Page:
Arnold Kling  

Larry Summers on the New Commanding Heights

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He says,


Look, the most rapidly growing sector of jobs over the last decade, and in the forecasts for the next decade, is health care, and education is in the top five. So we need to embrace that. We need to figure out how to make those jobs be better targeted; we need to figure out how to make them be better jobs; we need to do that.

I thought that the Facebook movie ("The Social Network") portrayal of Summers was wrong, because that is not the way that I see him. But he says it was a legitimate portrayal, and he explains why.

I rate the interview a must-read (or see, if you are inclined to watch the video). For example,


If you look at the price earnings ratio for technology companies relative to the price earnings ratios for all industrial companies, you take that ratio, PE technology divided by PE industrial, you can plot that ratio over the last 40 years, and it is at the lowest point that it's ever been.

Thanks to Felix Salmon via Tyler Cowen for the pointer.



COMMENTS (6 to date)
Yancey Ward writes:
you take that ratio, PE technology divided by PE industrial, you can plot that ratio over the last 40 years, and it is at the lowest point that it's ever been.

Yes, but what qualifies as a "technology" company, and what qualifies as an "industrial" company? Surely, today, Ford would be an industrial, but what about 90 years ago? Is it possible that some companies classified as technology today really should now be called industrial? I am thinking of Intel, for example, or even Cisco. I would argue that what Summers wants to compare are mature enterprises with young ones, but might not actually be doing so.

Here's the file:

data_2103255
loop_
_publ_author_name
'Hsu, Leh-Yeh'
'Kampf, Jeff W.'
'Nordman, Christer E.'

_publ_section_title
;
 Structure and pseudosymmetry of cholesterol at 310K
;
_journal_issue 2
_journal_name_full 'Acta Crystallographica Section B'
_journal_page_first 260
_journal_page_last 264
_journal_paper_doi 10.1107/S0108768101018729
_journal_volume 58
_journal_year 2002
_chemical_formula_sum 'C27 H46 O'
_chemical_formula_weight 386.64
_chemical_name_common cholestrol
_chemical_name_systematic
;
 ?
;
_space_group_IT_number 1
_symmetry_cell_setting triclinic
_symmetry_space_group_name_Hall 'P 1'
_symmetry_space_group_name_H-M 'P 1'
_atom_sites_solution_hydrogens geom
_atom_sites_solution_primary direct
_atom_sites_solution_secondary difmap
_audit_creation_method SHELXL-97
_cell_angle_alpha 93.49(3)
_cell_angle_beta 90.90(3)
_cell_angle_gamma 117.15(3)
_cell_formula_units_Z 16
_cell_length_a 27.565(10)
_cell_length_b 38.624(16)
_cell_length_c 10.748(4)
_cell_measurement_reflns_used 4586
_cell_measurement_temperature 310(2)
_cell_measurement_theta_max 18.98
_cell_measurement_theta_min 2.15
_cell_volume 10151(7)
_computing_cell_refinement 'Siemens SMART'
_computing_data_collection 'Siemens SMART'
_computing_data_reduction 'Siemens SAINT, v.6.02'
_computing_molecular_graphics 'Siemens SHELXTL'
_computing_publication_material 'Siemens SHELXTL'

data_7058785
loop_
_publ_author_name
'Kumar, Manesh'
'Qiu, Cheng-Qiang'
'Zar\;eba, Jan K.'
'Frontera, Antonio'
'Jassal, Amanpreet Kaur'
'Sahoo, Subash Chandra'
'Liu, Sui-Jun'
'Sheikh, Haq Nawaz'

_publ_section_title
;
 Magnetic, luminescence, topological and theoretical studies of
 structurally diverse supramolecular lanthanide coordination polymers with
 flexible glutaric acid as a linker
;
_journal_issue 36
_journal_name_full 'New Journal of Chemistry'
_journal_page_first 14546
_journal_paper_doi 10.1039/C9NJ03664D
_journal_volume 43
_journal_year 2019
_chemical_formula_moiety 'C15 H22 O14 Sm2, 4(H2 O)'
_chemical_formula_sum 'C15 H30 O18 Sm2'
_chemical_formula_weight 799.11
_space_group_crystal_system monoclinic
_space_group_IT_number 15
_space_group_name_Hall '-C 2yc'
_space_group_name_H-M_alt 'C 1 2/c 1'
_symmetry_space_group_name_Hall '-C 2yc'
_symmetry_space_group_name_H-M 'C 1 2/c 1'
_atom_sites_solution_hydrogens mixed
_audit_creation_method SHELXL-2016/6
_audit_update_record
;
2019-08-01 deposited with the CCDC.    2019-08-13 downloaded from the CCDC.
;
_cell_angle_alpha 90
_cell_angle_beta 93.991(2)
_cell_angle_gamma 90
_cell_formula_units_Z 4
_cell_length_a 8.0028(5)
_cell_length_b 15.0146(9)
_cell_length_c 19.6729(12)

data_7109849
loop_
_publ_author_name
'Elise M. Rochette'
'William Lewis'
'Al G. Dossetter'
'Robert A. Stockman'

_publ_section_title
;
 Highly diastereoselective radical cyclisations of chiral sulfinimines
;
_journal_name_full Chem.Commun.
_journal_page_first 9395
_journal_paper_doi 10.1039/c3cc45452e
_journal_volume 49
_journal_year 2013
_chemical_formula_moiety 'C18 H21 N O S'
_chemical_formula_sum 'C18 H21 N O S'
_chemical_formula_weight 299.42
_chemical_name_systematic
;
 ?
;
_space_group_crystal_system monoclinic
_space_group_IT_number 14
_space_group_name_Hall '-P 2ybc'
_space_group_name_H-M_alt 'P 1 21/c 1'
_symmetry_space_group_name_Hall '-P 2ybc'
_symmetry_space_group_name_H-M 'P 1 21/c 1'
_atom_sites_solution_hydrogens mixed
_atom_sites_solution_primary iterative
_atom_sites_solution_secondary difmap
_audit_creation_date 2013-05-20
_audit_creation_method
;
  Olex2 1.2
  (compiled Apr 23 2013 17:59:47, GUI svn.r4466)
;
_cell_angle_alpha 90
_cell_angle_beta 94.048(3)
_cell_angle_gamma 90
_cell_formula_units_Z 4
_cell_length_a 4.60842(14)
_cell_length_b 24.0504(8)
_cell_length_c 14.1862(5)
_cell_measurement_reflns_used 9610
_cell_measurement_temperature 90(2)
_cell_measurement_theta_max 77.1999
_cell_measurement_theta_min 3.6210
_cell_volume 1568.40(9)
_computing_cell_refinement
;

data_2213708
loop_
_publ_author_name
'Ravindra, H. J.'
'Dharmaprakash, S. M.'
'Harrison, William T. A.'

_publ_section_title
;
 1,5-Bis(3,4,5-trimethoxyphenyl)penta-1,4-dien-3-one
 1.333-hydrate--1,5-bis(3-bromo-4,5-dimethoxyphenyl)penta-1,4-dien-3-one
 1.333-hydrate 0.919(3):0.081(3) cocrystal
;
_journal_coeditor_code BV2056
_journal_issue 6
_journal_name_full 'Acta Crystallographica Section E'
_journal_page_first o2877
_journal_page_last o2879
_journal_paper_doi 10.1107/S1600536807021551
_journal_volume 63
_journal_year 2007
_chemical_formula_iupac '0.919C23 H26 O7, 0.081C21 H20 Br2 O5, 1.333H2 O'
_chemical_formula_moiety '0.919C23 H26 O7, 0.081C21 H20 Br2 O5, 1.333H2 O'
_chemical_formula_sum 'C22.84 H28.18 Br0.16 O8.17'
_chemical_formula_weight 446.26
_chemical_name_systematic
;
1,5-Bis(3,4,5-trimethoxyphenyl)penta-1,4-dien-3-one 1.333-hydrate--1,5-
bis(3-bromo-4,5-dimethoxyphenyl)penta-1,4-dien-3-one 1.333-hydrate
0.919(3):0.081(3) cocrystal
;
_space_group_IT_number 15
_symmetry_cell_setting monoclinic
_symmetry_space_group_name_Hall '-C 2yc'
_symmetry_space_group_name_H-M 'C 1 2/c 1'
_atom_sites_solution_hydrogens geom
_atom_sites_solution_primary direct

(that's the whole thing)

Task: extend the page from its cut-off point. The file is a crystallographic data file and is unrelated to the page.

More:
Jack writes:

Summers is obviously very smart, but his "jobs deficit" arguments sound very old-fashioned Keynesian. The way he puts it, it seems all we need is for the Government to connect capable and unemployed workers with needy sectors who seek workers. If only. The real problem (which I think is closer to your model, Dr. Kling, but I could be wrong) is that most workers have difficulty switching careers, and also that wages don't adjust downward. Many workers cling to the illusion that they'll get their dream job back... soon...

mark writes:

I don't know, this makes no sense to me. We have a populace that by and large does not think it should have to pay anything remotely close to the full cost of receiving either health care or education. And in many cases does very little on its own to enhance either health or learning. And we have too much debt. How exactly one grows those sectors under these conditions is beyond me. To say nothing of the general disconnect between jobs added and money spent in either sector and measurably improved outcomes in them. Perhaps I just need to have more faith in wise men.

mark writes:

I don't know, this makes no sense to me. We have a populace that by and large does not think it should have to pay anything remotely close to the full cost of receiving either health care or education. And in many cases does very little on its own to enhance either health or learning. And we have too much debt. How exactly one grows those sectors under these conditions is beyond me. To say nothing of the general disconnect between jobs added and money spent in either sector and measurably improved outcomes in them. Perhaps I just need to have more faith in wise men.

R Richard Schweitzer writes:

There is something called:

The Quality of Earnings

Such mundane concepts are probably beneath those who designate The Commanding Heights such as the chap who originated that phrase (as well as NEP).

Becky Hargrove writes:

I found it interesting how Summers sidestepped the question when asked if healthcare was productive. Of course when we are healthier we are more productive. But in terms of economic comparison to manufacturing, there seemed behind the question a recognition that healthcare is not a direct wealth generator in the present as it remains dependent on both taxation and insurance.

Once, people worried as manufacturing left our shores that we might all be eventually serving hamburgers to one another. Now, Summers tries to imagine service to service that is still profit producing. However, in meetings of healthcare practitioners that look at longterm circumstance, those in attendance are warned to be careful about losing their job, because it may be a long time before they can find another. What does this mean for those who see healthcare as a meal ticket in the future?

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